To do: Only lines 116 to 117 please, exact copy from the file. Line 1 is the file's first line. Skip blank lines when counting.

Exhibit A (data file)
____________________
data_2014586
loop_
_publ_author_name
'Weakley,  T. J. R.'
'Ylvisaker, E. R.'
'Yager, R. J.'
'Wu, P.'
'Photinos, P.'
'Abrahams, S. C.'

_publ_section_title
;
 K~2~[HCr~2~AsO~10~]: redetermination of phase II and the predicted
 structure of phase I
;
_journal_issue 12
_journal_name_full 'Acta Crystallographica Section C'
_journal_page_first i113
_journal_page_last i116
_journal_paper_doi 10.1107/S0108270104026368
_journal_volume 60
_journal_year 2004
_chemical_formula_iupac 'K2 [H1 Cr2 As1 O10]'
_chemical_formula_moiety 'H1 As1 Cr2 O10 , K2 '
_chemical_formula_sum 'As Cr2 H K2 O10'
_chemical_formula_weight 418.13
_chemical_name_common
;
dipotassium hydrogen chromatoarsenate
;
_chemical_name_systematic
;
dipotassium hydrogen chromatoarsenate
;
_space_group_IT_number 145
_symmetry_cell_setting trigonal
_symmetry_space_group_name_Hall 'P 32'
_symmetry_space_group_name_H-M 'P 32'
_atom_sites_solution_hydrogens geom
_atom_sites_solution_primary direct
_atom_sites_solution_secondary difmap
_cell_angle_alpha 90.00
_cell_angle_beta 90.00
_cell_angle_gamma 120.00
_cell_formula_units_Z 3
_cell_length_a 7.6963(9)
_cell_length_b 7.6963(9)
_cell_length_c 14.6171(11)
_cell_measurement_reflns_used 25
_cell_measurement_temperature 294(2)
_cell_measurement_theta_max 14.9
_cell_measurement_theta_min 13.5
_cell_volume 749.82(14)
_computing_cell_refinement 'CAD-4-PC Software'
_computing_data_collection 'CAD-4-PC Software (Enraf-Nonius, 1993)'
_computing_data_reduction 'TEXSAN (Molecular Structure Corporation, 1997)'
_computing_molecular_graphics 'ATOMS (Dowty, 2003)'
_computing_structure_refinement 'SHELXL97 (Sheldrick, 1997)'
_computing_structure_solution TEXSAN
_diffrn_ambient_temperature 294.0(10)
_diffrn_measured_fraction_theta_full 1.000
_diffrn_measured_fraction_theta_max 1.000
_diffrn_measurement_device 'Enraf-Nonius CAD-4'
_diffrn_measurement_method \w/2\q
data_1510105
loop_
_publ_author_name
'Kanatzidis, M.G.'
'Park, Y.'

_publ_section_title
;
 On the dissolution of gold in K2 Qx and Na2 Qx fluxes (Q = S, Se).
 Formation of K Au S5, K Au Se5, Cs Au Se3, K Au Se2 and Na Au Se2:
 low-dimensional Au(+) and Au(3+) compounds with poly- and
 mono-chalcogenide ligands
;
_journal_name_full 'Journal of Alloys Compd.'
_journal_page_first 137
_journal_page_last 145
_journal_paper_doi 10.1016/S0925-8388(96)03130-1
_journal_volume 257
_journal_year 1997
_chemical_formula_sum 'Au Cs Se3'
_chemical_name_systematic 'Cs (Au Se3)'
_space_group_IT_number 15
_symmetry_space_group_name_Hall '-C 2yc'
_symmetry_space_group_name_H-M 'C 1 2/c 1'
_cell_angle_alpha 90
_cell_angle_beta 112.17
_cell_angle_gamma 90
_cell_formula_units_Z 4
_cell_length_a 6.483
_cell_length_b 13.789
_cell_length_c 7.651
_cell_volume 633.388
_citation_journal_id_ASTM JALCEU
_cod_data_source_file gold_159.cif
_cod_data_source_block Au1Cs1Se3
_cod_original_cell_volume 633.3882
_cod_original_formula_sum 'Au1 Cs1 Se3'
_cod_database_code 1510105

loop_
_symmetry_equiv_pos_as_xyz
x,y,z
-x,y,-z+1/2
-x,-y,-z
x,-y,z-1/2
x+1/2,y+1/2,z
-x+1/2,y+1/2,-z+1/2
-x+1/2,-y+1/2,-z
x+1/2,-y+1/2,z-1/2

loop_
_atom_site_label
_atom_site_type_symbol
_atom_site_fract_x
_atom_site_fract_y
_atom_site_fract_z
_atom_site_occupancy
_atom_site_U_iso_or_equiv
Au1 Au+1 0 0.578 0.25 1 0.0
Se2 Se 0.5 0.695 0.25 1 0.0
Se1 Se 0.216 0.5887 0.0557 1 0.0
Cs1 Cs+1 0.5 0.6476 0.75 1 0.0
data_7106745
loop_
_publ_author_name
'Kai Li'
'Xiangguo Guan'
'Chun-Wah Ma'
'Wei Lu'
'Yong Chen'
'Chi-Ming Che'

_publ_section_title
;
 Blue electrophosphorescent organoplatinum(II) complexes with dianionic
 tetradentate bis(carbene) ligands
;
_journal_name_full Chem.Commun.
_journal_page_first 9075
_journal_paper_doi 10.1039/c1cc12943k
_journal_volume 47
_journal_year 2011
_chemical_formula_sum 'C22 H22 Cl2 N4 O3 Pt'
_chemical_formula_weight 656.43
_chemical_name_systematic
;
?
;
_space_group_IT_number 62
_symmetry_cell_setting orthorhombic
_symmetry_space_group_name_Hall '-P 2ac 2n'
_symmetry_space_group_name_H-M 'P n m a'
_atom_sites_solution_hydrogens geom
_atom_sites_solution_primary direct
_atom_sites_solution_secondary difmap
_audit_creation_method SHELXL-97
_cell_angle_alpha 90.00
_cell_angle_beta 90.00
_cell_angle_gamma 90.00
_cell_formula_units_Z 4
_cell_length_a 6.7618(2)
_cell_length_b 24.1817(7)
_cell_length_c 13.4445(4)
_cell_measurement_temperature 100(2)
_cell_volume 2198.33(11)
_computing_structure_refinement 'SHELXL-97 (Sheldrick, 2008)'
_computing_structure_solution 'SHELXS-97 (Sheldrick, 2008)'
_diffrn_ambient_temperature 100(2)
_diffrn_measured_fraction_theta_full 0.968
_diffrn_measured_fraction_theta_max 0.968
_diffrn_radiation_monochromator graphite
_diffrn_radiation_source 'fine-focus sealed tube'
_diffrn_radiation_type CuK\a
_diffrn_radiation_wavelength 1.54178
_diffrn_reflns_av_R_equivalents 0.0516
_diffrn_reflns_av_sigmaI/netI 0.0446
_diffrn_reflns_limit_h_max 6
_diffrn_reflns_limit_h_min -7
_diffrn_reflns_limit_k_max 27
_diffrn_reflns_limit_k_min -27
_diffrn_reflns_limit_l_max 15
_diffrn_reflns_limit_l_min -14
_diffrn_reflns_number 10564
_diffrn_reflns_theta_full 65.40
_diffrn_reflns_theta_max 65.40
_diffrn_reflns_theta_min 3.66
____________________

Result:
_atom_site_fract_z
_atom_site_occupancy